Home automation is one of those new things that’s really an old thing, but we still can’t get things to do their thing. Several OEMs have made passing attempts at getting us to buy into their home automation schemes, but that requires compromise. We don’t want compromise. My N3rd just might be the answer, though. The smallish device promises big things. By attaching itself to your devices — any device — My N3rd can pretty much make your stuff do what you want it to do. The  app , which looks fairly simple (and will be available for Android at launch), is used to connect to your N3rds (pronounced ‘nerds’, in case you were a bit confused) via WiFi. Being connected to your WiFi means you can play with stuff rom anywhere in the world.   Being connected to your stuff means you have ultimate control, and no real interface to master. You also don’t have to buy several of one kind of product, so outfitting your home with new LG or Samsung stuff simply isn’t necessary. You like that $20 Mr Coffee  java  maker? Great, N3rd it up. My N3rd may not be the cleanest solution, as it will require a bit or wiring, but it’s one that could end up the most ubiquitous. The ability to work with anything in your home, even to simply turn things off and on from anywhere, is attractive to some. If you’re wondering how much it’s going to cost, Kickstarter donations of $75 or more actually puts the N3rd in your hand when they’re available. A simple electricians  courses ? Those vary in cost.  

The CES of Everything: Weathering the Battle for Eyeballs, Mindshare, Heart

Buckets Full - Filling every nook and cranny to overflowing, companies large and small helped draw more than 150,000 people to Vegas for the annual "hope to gawd you like me" CES event.

Enblink dongle now lets you control smart home devices with voice commands

If you haven’t heard of Enblink before, here’s the lowdown: It’s basically a little USB dongle that plugs into any Google TV device and transforms it into a home automation control hub. It works with any Z-Wave-compatible gadget in your house, which means you can use it to control just about everything – lamps, door locks, security sensors, thermostats, and more. The dongle itself is really just a Z-Wave radio. It plugs into your Google TV and leverages the CPU and Android operating system to handle all the control commands and provide a snazzy graphical user interface. The company kicked off pre-orders for Enblink back in August of 2013, and now that development is chugging along smoothly, it’s decided to add voice controls to the mix for no additional cost. With this new and improved dongle, you’ll be able to remotely control connected Z-Wave devices with custom-made commands like “lamp-off,” “TV on,” or even ones as simple as “dim.” Instead of relying on an embedded microphone to pick up your voice, Enblink gets commands from your smartphone, which is clever, but also somewhat counterintuitive. On one hand, this scheme allows you to use voice commands from anywhere in your house. However, if you’ve already got a smartphone app open, issuing a voice command seems like more work than just tapping a button. It’s definitely got some kinks to work out, but regardless, the addition of voice control is definitely a step in the right direction for home automation, and we’re excited to see it progress.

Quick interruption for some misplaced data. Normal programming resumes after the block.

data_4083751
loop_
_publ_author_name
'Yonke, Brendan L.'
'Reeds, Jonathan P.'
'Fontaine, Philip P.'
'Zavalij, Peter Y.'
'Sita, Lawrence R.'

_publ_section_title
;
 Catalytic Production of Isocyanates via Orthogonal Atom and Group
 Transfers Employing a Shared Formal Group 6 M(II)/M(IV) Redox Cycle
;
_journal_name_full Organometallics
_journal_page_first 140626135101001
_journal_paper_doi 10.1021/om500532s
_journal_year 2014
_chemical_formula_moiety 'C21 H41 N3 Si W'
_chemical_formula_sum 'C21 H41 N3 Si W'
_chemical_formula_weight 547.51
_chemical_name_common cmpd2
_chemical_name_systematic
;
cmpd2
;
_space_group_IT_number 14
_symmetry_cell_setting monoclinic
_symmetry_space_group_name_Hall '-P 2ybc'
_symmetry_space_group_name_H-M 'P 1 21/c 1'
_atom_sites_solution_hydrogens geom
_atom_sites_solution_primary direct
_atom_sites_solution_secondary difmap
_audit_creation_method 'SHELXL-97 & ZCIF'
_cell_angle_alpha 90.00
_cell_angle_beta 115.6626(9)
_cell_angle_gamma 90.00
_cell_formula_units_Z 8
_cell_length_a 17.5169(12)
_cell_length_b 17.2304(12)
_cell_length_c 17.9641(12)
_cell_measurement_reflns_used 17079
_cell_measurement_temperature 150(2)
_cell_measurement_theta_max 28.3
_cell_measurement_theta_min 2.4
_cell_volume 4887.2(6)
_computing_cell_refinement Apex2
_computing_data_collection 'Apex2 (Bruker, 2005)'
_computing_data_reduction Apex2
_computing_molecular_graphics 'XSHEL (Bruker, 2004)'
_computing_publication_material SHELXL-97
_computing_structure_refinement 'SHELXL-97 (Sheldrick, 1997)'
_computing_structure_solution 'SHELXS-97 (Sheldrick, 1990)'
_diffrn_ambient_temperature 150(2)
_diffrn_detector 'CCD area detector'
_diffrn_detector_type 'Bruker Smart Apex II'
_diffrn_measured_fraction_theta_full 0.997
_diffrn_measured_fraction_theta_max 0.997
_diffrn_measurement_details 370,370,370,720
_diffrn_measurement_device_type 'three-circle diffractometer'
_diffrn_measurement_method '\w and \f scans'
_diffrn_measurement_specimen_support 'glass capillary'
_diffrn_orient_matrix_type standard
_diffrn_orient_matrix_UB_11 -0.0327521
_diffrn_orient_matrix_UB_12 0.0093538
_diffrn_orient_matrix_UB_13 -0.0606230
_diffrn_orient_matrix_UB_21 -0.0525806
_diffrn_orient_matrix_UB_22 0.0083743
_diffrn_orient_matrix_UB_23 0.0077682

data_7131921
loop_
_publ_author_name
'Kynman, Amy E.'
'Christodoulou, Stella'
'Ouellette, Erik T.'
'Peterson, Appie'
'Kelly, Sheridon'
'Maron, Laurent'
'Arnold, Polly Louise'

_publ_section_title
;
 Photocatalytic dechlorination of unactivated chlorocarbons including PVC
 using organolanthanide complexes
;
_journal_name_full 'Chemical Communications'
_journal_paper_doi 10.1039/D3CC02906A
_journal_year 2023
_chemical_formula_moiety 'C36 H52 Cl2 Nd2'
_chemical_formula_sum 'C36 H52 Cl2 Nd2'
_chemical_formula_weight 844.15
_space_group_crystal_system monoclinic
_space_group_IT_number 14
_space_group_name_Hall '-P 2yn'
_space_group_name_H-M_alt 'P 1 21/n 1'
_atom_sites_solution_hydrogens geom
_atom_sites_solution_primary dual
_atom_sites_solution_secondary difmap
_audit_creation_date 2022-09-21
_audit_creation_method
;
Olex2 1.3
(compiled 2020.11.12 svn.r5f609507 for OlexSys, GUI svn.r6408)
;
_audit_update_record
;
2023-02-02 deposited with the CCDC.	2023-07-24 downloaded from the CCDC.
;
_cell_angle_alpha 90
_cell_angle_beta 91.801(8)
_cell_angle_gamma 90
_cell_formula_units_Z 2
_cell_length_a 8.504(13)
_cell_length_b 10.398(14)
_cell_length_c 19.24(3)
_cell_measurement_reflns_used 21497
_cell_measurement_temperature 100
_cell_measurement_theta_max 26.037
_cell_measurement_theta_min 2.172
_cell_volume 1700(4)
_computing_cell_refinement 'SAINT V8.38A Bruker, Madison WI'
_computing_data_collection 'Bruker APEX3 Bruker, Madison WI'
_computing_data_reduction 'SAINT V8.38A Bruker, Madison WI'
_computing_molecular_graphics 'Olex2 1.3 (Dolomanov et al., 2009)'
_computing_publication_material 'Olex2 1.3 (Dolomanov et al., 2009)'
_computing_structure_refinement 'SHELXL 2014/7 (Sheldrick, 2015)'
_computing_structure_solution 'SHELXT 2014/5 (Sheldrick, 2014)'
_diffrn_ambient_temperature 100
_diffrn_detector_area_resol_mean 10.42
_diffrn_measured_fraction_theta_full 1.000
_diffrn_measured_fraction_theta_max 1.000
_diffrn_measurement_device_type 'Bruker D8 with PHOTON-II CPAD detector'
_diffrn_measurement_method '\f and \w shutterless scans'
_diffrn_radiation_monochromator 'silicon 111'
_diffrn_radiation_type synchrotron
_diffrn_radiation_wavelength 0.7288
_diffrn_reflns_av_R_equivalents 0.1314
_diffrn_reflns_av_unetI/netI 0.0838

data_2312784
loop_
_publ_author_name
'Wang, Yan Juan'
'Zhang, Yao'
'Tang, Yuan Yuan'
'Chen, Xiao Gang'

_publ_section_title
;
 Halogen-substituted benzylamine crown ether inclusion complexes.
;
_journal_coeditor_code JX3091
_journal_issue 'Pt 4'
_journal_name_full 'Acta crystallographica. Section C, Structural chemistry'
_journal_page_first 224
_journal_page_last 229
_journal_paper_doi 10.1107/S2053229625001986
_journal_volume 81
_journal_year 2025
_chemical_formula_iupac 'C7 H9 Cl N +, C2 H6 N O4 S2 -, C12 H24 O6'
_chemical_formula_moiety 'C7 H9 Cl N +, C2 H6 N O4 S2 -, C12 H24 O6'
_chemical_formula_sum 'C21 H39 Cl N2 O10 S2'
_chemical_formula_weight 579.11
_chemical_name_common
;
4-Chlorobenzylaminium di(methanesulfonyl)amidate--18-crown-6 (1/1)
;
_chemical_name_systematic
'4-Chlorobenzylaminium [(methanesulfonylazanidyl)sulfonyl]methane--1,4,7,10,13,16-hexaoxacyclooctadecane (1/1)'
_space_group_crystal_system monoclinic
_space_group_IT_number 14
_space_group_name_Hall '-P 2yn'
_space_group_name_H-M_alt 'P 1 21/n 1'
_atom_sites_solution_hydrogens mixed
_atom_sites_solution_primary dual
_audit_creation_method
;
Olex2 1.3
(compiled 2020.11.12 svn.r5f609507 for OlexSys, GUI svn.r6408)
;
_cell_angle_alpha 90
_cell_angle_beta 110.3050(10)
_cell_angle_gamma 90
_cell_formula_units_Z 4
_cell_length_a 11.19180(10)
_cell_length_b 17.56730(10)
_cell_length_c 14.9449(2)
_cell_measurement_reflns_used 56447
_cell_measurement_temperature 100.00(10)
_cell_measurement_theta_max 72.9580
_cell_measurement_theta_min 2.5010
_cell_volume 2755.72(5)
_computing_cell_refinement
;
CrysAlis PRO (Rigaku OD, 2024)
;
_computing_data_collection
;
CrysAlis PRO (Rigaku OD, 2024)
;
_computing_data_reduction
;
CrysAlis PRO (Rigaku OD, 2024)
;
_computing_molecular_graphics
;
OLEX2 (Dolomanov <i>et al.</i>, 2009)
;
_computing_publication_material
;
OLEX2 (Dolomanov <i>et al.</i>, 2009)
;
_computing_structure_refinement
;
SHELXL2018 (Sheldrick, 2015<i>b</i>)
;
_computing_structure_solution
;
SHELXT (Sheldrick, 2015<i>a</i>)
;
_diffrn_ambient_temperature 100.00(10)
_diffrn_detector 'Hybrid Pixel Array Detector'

The Xbox One Currently Does Not Support HDMI CEC

There was a lot of chatter on the industry blogs and podcasts right before Microsoft released the Xbox One regarding the support, or lack thereof, for HDMI Consumer Electronics Control (CEC).

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Automation & Control - Featured Product

Light sockets; Not just for lights anymore

Light sockets; Not just for lights anymore

Smart Bulbs are out there and they can do far more then just provide light. Speakers, projectors, wi-fi extenders and more. The standard light socket that is wired up and ready to go in nearly every home in North America is now providing an easy and affordable option for home owners and renters alike to enter into the world of the "Smart Home". Here is a look at some of the Smart Bulbs and Smart Lighting options out there, and this list is just the beginning. In this ongoing article we hope to continue to add to and grow this list, so stay tuned!